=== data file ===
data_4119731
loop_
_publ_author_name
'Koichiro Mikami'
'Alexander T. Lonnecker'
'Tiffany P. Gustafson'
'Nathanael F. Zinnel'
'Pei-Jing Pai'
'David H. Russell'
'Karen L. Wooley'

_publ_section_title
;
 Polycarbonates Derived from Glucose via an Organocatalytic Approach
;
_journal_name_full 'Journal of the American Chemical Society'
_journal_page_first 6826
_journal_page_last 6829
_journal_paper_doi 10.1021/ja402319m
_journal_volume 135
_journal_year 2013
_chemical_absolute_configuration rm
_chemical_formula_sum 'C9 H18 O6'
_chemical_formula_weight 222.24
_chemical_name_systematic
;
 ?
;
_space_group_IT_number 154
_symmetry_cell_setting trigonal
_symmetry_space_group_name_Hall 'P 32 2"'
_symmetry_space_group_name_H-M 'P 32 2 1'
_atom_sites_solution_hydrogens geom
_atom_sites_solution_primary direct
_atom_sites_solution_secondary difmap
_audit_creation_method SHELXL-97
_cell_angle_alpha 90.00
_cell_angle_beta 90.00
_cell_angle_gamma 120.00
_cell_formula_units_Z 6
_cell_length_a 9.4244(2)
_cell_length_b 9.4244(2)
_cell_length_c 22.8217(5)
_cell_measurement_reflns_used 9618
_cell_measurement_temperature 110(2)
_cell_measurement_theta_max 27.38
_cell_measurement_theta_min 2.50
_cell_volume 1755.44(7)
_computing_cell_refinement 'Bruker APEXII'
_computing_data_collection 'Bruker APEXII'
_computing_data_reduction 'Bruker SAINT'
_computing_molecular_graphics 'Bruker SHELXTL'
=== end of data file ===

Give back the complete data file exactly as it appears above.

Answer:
data_4119731
loop_
_publ_author_name
'Koichiro Mikami'
'Alexander T. Lonnecker'
'Tiffany P. Gustafson'
'Nathanael F. Zinnel'
'Pei-Jing Pai'
'David H. Russell'
'Karen L. Wooley'

_publ_section_title
;
 Polycarbonates Derived from Glucose via an Organocatalytic Approach
;
_journal_name_full 'Journal of the American Chemical Society'
_journal_page_first 6826
_journal_page_last 6829
_journal_paper_doi 10.1021/ja402319m
_journal_volume 135
_journal_year 2013
_chemical_absolute_configuration rm
_chemical_formula_sum 'C9 H18 O6'
_chemical_formula_weight 222.24
_chemical_name_systematic
;
 ?
;
_space_group_IT_number 154
_symmetry_cell_setting trigonal
_symmetry_space_group_name_Hall 'P 32 2"'
_symmetry_space_group_name_H-M 'P 32 2 1'
_atom_sites_solution_hydrogens geom
_atom_sites_solution_primary direct
_atom_sites_solution_secondary difmap
_audit_creation_method SHELXL-97
_cell_angle_alpha 90.00
_cell_angle_beta 90.00
_cell_angle_gamma 120.00
_cell_formula_units_Z 6
_cell_length_a 9.4244(2)
_cell_length_b 9.4244(2)
_cell_length_c 22.8217(5)
_cell_measurement_reflns_used 9618
_cell_measurement_temperature 110(2)
_cell_measurement_theta_max 27.38
_cell_measurement_theta_min 2.50
_cell_volume 1755.44(7)
_computing_cell_refinement 'Bruker APEXII'
_computing_data_collection 'Bruker APEXII'
_computing_data_reduction 'Bruker SAINT'
_computing_molecular_graphics 'Bruker SHELXTL'